A Winninpeg drama revisits a killing—and the racism that helped to fuel it
Murder most foul
BRIAN D. JOHNSON
A full decade has passed since Helmuth Buxbaum delivered his wife, Hanna, to a hired assassin waiting on the roadside near London, Ont The case, already the subject of three books, appeared to be closed: convicted of arranging his wife’s killing, Buxbaum lost an appeal in 1989 and is currently serving a 25-year sentence
with no parole. But in an extraordinary new book, The Prodigal Husband, veteran investigative journalist Michael Harris has reopened the Buxbaum file. His exhaustive research has led him to conclude that a major miscarriage of justice may have been committed.
THE PRODIGAL HUSBAND: THE TRAGEDY OF HELMUTH AND HANNA BUXBAUM
By Michael Hams
(McClelland & Stewart, 444 pages, 29.99)
that he is both innocent and sane: Harris concludes that his 55-year-old subject is overwhelmingly guilty and most likely insane.
The alleged injustice involves evidence of insanity that the Ontario Court of Appeal refused to examine because of a procedural rule that has since been changed. Harris’s book amounts to a persuasive argument that Buxbaum’s rights have been violated, at least in legal terms. By the final pages, however, the author’s intimate portrait of his patron has revealed a character so unsympathetic that it is hard to summon up any empathy for him.
Still, while The Prodigal Husband is not
Harris comes with impressive credentials. He exposed the wrongful conviction of Donald Marshall in Justice Denied (1986) and detailed the child abuse scandal at the Mount Cashel orphanage in Unholy Orders. But his new book is not such a clear case of crusading detective work. To begin with, it was commissioned by Buxbaum from his jail cell, for several hundred thousand dollars. (Harris will not disclose the precise figure.) That would, on face value, make the book seem hopelessly tainted. But Harris claims that he had complete editorial control. And, in fact, The Prodigal Husband contradicts Buxbaum’s emphatic contention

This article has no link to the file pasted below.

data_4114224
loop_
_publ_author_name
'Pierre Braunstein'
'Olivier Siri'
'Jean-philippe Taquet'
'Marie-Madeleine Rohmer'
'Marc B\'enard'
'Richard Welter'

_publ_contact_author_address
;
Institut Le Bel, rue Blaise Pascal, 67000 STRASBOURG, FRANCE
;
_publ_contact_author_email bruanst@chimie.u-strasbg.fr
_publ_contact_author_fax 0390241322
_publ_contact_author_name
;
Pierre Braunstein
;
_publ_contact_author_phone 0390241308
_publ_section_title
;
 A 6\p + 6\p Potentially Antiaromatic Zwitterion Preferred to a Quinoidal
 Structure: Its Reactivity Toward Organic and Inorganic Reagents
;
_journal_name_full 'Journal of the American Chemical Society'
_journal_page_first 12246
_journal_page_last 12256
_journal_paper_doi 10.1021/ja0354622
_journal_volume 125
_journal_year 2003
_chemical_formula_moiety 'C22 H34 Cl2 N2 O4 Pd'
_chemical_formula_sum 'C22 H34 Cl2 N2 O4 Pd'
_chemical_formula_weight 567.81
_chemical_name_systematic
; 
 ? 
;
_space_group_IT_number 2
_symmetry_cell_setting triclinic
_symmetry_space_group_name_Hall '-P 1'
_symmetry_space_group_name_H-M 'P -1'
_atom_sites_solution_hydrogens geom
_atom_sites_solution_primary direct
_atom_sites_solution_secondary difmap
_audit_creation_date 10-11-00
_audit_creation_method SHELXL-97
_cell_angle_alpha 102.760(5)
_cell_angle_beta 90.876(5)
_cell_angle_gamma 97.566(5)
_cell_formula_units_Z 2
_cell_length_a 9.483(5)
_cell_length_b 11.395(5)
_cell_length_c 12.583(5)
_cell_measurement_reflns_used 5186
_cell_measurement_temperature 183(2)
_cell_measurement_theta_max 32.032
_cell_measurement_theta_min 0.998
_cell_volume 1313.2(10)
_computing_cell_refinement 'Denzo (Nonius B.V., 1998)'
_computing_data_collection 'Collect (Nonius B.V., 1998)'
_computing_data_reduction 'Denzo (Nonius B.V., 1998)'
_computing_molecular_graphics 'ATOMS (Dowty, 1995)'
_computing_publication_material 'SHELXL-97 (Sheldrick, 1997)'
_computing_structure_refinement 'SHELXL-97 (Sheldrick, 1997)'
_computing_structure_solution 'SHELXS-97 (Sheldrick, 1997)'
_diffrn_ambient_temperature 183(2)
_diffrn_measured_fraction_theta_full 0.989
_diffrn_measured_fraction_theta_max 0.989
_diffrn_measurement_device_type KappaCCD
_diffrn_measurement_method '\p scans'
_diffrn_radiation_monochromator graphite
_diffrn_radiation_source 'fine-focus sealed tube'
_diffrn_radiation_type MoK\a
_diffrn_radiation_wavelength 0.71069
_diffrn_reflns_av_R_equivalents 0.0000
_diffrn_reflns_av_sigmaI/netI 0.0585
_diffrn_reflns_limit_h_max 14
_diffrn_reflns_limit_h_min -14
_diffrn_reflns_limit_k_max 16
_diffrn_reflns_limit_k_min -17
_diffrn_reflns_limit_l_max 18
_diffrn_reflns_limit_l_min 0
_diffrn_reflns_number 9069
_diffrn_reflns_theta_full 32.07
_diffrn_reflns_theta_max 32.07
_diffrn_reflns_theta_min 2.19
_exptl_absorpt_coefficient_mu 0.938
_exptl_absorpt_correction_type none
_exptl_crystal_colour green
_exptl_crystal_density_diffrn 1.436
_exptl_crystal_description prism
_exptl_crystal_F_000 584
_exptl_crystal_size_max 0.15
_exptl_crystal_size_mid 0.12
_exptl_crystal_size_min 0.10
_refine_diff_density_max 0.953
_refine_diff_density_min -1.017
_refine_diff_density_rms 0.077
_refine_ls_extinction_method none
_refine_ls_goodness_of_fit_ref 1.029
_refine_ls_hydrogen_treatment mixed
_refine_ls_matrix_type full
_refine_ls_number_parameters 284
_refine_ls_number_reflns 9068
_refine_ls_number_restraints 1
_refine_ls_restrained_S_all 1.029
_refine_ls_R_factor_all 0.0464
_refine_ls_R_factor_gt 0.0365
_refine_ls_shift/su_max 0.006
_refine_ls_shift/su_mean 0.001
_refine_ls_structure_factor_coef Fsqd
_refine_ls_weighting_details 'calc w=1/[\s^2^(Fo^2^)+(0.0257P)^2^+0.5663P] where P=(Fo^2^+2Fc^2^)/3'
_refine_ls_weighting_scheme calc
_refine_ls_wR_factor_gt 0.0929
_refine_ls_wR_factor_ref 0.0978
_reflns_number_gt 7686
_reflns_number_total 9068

A writer finds a convicted killer guilty—and insane
about to inspire a “Free Helmuth” campaign, it is a fascinating tale of one man’s moral decline, with a cast of characters worthy of pulp fiction. Harris charts Buxbaum’s descent into sex, drugs and murder with a wry detachment and a fastidious eye for detail. And, despite its heft, it reads with the brisk economy of a good thriller.
The Buxbaum saga begins with an immigrant dream of prosperity and romance. Both ethnic Germans, the Polish-born Hanna and
the Austrian-born Helmuth moved to KitchenerWaterloo with their parents after the Second World War. She was a devout Mennonite; he was a born-again Baptist. She worked on a sausage assembly line; he worked his way up from a uranium mine in Elliot Lake. They married in 1961. Helmuth worked hard and invested wisely: by the end of the decade he was controlling an empire of nursing homes from London, Ont.
His philandering began six years after their marriage. Hanna, writes Harris, had “an aversion to sexual pleasure” and “drew the line between conjugal duty and moral impropriety at fellatio.” In 1969, Helmuth admitted fathering a child with a 17-year-old kitchen helper at his Komoka Nursing Home. Attempting to compete with his younger women, Hanna took desperate measures—even undergoing reconstructive surgery to heighten his sexual pleasure. Helmuth, meanwhile, seemed unfazed by such concessions. The churchgoing millionaire and father of six children was hiring prostitutes, exploring group sex and cultivating a taste for cocaine.
Then, in 1982, Buxbaum suffered a severe stroke. And, in Harris’s view, this is the event that tipped the balance of his sanity. At first, Buxbaum interpreted the stroke as a warning from God to mend his ways. While his devoted wife nursed him back to health, he vowed to reform himself. But soon, Buxbaum was behaving with an astonishing lack of inhibition. He bought sex with renewed vigor. He consorted openly with criminals in sleazy bars. He neglected his business. His craving for coke grew into a $2,000-a-week habit. His arms were tracked with needle marks. Meanwhile, his marriage crumbled, but divorce was an option that Hanna considered out of the question. And so, with the apparent intention of removing the last impediment to his sexual freedom, Buxbaum made plans to have her killed.